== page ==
After several skirmishes and tired of the cold weather penetrating their ramshackle structure, Dunmore decided to attack Woodford's position. Against the more experienced judgement of his officers, Dunmore ordered Capt. Samuel Leslie to make preparations.
Leslie had been told by an informant, reported to be a spy for Woodford, that only about three hundred of the "shirtmen" were encamped across the Great Bridge and that the British could easily push them aside.
On Friday, December 8, Colonel Edward Stevens and the Culpeper men made a probing attack against the British positions. They were quickly repulsed, but there is no record of casualties on either side. (Kearns, p.23)
Leslie moved his command out of Norfolk that same night and arrived undetected at the fort the next morning around 3:30. With him was all of the 14 Regiment of Foot that Dunmore had available including the grenadier and light company, which amounted to 121 rank and file, and 32 officers, sergeants and drummers. Capt. Matthew Squire had also sent a detachment of gunners to man two cannon. Add to this about sixty tory volunteers and those troops already in Fort Murray, for a combined force of about 672 men. (Scribner and Tarter, Vol. V, p.7)
From prisoners, Capt. Richard Kidder Meade was to learn that the governor had "taught his troops to believe that we should not stand more than one fire" and had suggested that any man would probably be scalped if falling into the hands of wild western riflemen, the "most hardy warlike People in America," commented Lieutenant Dallymple, "in frequent War with their Neighbours the Indians." (Scribner and Tarter, Vol. V, p.8)
Leslie believed that sending out his grenadiers first would unnerve the unseasoned recruits of Col. Woodford, and they would retreat as the Virginians had in previous skirmishes at Kemp's Landing.
At dawn on the ninth, Lt. Batut moved out of the fort with the light troops and began replacing planks that had been removed from the bridge. After crossing the northern causeway and running into the rebel pickets, they set fire to the remaining buildings. Capt. Squire's gunners wheeled the two cannon to the bridge, where a natural bend in the road allowed the cannon to rake the rebel breastworks without endangering the attacking force.
While the British forces were replacing planking, reveille was beating in the rebel camp. As it was customary to exchange a few shots with the enemy at dawn, Woodford and Maj. Alexander Spotswood, supposed the noise only to be the usual "morning salute." Before a messenger from the breastworks could reach them, they heard Christopher Blackburn shout "boys, stand to your arms!" Quickly equipping themselves, the two officers scampered out of their tent and saw that the enemy was attacking. Rallying forty riflemen, Woodford "pressed down to the breastwork" and Spotswood ran for his alarm post. (Scribner and Tarter, Vol. V, p.8)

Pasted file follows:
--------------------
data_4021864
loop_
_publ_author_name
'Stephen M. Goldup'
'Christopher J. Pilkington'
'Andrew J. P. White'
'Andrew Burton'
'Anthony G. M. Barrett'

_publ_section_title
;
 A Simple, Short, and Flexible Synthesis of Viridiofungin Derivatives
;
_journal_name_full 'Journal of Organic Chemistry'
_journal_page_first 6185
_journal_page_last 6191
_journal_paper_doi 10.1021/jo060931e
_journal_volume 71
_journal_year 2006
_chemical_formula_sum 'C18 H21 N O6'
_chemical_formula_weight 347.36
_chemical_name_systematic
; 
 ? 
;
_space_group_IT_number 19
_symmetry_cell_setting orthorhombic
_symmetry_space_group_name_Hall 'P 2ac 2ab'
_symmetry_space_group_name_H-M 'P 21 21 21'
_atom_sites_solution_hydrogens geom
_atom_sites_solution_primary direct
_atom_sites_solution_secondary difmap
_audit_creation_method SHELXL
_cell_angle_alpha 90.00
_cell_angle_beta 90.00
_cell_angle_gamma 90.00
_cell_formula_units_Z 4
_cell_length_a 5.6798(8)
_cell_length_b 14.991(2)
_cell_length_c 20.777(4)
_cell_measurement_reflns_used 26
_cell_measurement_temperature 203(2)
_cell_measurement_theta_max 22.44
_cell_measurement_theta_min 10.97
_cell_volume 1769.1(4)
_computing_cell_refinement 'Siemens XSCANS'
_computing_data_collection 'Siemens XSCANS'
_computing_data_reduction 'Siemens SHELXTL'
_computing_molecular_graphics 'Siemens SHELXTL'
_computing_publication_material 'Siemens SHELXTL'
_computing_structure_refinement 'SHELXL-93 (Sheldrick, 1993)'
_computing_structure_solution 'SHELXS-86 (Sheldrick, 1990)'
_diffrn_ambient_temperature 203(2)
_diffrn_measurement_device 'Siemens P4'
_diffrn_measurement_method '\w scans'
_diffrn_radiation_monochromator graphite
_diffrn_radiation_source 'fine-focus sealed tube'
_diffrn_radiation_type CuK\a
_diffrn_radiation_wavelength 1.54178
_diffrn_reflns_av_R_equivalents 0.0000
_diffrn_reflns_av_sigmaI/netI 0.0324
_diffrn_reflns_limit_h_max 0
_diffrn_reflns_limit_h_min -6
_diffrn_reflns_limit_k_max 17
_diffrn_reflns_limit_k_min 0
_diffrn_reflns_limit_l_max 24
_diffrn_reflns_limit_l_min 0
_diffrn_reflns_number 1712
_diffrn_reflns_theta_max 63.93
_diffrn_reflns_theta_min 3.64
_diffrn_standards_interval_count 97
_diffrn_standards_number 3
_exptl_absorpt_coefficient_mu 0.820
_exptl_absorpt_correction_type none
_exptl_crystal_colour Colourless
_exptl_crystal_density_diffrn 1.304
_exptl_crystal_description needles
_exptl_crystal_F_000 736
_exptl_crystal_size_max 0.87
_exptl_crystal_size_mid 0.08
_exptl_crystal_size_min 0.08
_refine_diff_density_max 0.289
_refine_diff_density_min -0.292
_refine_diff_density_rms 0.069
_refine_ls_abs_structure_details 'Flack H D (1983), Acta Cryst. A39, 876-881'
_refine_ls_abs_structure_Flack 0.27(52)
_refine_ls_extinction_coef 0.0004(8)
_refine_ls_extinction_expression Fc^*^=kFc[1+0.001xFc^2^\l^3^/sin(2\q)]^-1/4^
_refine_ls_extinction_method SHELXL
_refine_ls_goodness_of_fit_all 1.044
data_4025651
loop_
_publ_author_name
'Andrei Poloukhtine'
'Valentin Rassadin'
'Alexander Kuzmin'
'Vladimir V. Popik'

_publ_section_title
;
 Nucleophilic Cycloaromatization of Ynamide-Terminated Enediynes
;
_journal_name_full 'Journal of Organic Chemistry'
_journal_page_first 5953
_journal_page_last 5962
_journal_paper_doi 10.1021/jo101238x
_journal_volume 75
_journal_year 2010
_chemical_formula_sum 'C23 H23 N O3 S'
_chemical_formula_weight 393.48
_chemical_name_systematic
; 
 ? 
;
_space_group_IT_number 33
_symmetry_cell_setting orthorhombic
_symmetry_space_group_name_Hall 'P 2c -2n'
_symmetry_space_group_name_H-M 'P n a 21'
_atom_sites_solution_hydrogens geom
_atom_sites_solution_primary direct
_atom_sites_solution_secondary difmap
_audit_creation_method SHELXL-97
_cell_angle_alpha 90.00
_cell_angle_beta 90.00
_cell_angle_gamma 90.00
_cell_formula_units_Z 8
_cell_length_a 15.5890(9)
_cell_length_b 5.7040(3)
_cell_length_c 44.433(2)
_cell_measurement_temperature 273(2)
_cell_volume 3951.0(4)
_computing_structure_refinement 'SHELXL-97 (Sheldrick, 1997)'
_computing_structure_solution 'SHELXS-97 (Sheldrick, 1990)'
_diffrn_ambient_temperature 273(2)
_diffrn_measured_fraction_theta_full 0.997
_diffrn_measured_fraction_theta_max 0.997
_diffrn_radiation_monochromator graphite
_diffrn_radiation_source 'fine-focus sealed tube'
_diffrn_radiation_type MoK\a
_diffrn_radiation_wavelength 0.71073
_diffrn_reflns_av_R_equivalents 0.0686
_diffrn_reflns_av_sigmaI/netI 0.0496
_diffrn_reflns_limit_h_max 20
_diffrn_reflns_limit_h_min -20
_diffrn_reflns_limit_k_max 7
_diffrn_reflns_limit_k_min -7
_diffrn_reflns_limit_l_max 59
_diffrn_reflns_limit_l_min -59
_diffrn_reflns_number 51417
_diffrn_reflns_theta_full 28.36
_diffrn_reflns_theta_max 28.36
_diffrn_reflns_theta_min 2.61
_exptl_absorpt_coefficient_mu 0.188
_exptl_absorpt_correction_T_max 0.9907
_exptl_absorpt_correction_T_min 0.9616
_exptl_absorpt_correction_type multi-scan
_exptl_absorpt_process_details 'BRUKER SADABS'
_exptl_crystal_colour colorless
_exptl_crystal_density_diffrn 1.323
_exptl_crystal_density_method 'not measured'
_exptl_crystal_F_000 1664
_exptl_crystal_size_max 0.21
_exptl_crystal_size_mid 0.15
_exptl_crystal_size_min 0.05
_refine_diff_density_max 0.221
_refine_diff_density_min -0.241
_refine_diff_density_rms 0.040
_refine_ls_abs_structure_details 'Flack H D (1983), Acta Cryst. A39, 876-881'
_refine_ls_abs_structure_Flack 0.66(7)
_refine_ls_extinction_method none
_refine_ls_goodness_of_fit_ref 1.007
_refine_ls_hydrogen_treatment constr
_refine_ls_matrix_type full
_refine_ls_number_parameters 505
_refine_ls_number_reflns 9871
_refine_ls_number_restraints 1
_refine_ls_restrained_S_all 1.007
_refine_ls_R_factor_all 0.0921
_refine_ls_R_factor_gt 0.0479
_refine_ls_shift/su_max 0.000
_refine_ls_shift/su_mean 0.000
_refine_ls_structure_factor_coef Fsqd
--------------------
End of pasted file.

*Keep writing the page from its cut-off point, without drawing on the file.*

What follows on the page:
In the breastwork, Lt. Edward Travis was in command of some 61 men. He could see Batut's advance guard coming through the dense smoke from the burning buildings. Behind it followed the van and the grenadier company commanded by Capt. Charles Fordice, a tall, homely, "very genteel" man than whom "a completer Officer never lived." Behind Fordice came Leslie with over 300 tories and former slaves who halted behind the cannon waiting to pour into the rebel gaps once the grenadiers had broken through. (Scribner and Tarter, Vol. V, p.8)
The narrowness of the causeway allowed the British to march only six abreast. (Wingo, p. 20) They marched across the causeway in perfect parade array, to the beating of two drums. They alternated the firing of volleys by platoons and paused only to reload, a matter of only fifteen seconds to these well seasoned troops. Travis had ordered his men to reload and hold their fire until the enemy was within fifty yards. The "bullets whistled on every side." Lt. Batut was hit in the leg. Fordice fell from a knee wound, only to rise and brush it off as if nothing had happened. He swept off his hat, waved it high above his head, and shouted, "The day is our own!" Woodfords riflemen were now coming into the entrenchment. Burntt told them to "keep an eye" on Fordice. (Scribner and Tarter, Vol. V, p.8-9)
The British attacked again, not expecting the breastwork to be manned by the additional riflemen. Within fifteen feet of the defense work Fordice went down, his lifeless body riddled by no less than fourteen bullets. Twelve grenadiers fell dead in the volley, nineteen were wounded. Two or three reached the breastwork only to fall against it. With their commander dead, the regulars broke, dragging the bodies of their dead and wounded back to the bridge. The Virginians began pouring out of the entrenchment. The wounded British, probably remembering Dunmore's words cried out "For God's sake, do not murder us!" Much to their surprise, all of the wounded within reach were carried back to camp and given the best possible care. (Scribner and Tarter, Vol. V, p.9)